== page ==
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I have recently started taking adderall and I am in college. I was diagnosed with ADD as a kid but we never did anything about it and my grades suffered throughout school. I have to say that this medication has helped me a lot. When I actually take it I can get all my homework done and focus on tests and it even helps me out at work. I think that is a bit overboard calling it "super coke" and calling it highly addictive. Every person is different, some may develop an addiction and some may not, it depends on a lot of factors. If one comes from a background of addictive behaviors than yes this would not be a good medication for them. If you follow the proper dosage and visit your doctor regularly to make sure that you aren't having side effects or developing an addictive tendency towards it I don't see how it would be so terrible. This medication just may well save my grades for college and help me to be successful. How is that a bad thing?
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 It's good to get everyone's feedback on subjects like this. I am 40 years old and have been on Adderall for over a year now. Presecibed because of ADD. 20mg seemed too high for me and felt like "super speed" so I know take 10mg twice/day. There are benefits and draw backs like most drugs. When I first started taking it, it amazed me because it is supposed to be a stimulant (ie. speed) but when I was taking the right dose for me 10mg, it actually made me feel more relaxed and slowed me down a bit. That's the purpose of it in people who actually need it. To help you slow down and concnetrate on normal things... I used to do things like come back in the house 2,3 and even 4 times to grab things I fogot when trying to leave the house :(  It has helped with things like that, to slow down and rememeber things.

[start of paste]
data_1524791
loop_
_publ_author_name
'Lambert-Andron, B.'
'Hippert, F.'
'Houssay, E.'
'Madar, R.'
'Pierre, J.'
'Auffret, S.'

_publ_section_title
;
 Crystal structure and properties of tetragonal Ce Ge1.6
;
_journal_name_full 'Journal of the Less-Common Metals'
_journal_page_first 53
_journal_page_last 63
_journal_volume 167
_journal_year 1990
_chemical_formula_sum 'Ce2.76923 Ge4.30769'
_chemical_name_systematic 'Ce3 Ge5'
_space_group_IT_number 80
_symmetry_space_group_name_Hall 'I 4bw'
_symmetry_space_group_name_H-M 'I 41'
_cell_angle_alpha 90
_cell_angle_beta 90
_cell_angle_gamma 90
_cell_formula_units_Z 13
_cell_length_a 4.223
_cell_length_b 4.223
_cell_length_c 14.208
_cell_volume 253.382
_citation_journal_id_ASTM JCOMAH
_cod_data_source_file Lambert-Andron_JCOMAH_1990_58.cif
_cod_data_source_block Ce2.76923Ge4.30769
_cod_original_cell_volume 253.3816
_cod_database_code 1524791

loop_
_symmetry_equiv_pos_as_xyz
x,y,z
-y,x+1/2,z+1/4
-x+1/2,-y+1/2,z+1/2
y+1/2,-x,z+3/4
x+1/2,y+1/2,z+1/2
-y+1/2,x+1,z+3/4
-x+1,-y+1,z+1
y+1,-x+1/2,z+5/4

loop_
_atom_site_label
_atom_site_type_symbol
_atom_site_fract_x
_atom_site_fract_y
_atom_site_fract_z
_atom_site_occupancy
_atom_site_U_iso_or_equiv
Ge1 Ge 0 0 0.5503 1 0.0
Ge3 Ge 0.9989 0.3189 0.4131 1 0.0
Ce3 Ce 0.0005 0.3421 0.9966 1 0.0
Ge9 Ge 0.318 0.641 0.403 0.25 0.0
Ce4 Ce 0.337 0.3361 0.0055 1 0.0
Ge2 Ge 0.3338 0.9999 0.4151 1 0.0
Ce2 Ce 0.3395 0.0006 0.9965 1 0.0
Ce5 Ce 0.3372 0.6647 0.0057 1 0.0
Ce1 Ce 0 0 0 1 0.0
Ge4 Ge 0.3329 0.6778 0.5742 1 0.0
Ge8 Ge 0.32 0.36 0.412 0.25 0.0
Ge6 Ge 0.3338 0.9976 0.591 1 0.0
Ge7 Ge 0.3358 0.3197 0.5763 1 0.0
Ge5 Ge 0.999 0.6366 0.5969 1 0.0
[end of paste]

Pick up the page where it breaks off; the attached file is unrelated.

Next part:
The draw backs are - I think it can be addictive, I notice when I do stop taking it for a day or two I am very irritable and my mood swings are not good :( my patience is very short with people. I think it's very important to try and find a happy medium if there is one ?? We are now dealing with the possibility of our younger son (8) dealing with ADD/ADHD as well :(  He shows many signs of typical ADHD person. He is very active, not what you would consider most people's view of an ADHD kid... he's not bouncing off the walls. We have seen kids that can't even slow down to focus or catch their breathe and that's not him. He focuses very well when he is involved in a project at school, thankfully he loves to learn new things. His grades are good thus far. But he is extremely active and it gets in his way at school as well. when he has free time he gets very active to occupy himself and it can disturb the class and teacher. When he gets wound up it's difficult for him to stop and listen at school and at home. He is forever forgetting things and cannot keep track of his own stuff... he leaves boots on the bus, jackets at school, water bottles or balls behind at sporting events, just looses things constanly. Is that ADHD or just being a kid ? I'm not sure and we are exploring the options. He's a great kid and has a heart of gold towards others. He's a great athlete and stands out on a team, he plays everything and coaches, players and other parents comment on his athletic skills. We as most parents do not want to put our child on medication and we will explore all other options as treatment unless it comes to a point where his grades and other things are very effected by his behavior. Exercise is supposed to be a very good defense or help for people with ADD/ADHD, it's pretty obvious to us that when he is playing sports regularly he is much better focused and overall much happier kid. we intend to keep him very involved in sports and activities. I'll try and keep you posted on our progress.....